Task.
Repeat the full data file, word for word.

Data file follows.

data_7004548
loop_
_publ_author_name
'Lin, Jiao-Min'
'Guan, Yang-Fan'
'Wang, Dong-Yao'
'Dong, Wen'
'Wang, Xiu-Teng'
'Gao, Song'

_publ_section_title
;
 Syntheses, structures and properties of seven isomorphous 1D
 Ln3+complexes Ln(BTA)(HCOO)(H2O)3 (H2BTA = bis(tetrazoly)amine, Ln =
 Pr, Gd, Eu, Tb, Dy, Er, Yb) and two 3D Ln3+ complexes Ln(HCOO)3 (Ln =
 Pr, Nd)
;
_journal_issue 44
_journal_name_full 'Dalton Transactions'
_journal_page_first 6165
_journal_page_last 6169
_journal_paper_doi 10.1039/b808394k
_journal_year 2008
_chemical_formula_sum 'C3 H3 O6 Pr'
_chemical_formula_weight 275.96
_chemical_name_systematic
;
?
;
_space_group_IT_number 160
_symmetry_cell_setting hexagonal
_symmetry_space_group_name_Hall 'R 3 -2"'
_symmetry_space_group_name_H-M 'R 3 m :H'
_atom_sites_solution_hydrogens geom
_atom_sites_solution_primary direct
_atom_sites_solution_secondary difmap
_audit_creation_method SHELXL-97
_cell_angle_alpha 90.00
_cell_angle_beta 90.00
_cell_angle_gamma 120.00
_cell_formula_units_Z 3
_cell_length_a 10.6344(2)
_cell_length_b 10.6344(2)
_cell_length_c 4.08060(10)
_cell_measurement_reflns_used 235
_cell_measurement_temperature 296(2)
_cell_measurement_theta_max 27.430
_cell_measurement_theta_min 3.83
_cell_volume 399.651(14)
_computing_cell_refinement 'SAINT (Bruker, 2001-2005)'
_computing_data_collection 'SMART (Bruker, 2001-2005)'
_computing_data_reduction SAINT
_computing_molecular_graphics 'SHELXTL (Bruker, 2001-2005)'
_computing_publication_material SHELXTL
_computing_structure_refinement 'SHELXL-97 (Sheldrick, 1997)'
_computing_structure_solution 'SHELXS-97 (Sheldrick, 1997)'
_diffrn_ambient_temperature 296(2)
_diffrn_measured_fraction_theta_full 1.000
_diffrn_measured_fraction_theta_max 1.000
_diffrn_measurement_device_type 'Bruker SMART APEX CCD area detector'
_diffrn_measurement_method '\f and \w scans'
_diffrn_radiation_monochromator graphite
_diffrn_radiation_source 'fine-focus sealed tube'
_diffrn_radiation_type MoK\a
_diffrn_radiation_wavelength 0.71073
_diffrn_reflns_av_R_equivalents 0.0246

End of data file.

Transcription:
data_7004548
loop_
_publ_author_name
'Lin, Jiao-Min'
'Guan, Yang-Fan'
'Wang, Dong-Yao'
'Dong, Wen'
'Wang, Xiu-Teng'
'Gao, Song'

_publ_section_title
;
 Syntheses, structures and properties of seven isomorphous 1D
 Ln3+complexes Ln(BTA)(HCOO)(H2O)3 (H2BTA = bis(tetrazoly)amine, Ln =
 Pr, Gd, Eu, Tb, Dy, Er, Yb) and two 3D Ln3+ complexes Ln(HCOO)3 (Ln =
 Pr, Nd)
;
_journal_issue 44
_journal_name_full 'Dalton Transactions'
_journal_page_first 6165
_journal_page_last 6169
_journal_paper_doi 10.1039/b808394k
_journal_year 2008
_chemical_formula_sum 'C3 H3 O6 Pr'
_chemical_formula_weight 275.96
_chemical_name_systematic
;
?
;
_space_group_IT_number 160
_symmetry_cell_setting hexagonal
_symmetry_space_group_name_Hall 'R 3 -2"'
_symmetry_space_group_name_H-M 'R 3 m :H'
_atom_sites_solution_hydrogens geom
_atom_sites_solution_primary direct
_atom_sites_solution_secondary difmap
_audit_creation_method SHELXL-97
_cell_angle_alpha 90.00
_cell_angle_beta 90.00
_cell_angle_gamma 120.00
_cell_formula_units_Z 3
_cell_length_a 10.6344(2)
_cell_length_b 10.6344(2)
_cell_length_c 4.08060(10)
_cell_measurement_reflns_used 235
_cell_measurement_temperature 296(2)
_cell_measurement_theta_max 27.430
_cell_measurement_theta_min 3.83
_cell_volume 399.651(14)
_computing_cell_refinement 'SAINT (Bruker, 2001-2005)'
_computing_data_collection 'SMART (Bruker, 2001-2005)'
_computing_data_reduction SAINT
_computing_molecular_graphics 'SHELXTL (Bruker, 2001-2005)'
_computing_publication_material SHELXTL
_computing_structure_refinement 'SHELXL-97 (Sheldrick, 1997)'
_computing_structure_solution 'SHELXS-97 (Sheldrick, 1997)'
_diffrn_ambient_temperature 296(2)
_diffrn_measured_fraction_theta_full 1.000
_diffrn_measured_fraction_theta_max 1.000
_diffrn_measurement_device_type 'Bruker SMART APEX CCD area detector'
_diffrn_measurement_method '\f and \w scans'
_diffrn_radiation_monochromator graphite
_diffrn_radiation_source 'fine-focus sealed tube'
_diffrn_radiation_type MoK\a
_diffrn_radiation_wavelength 0.71073
_diffrn_reflns_av_R_equivalents 0.0246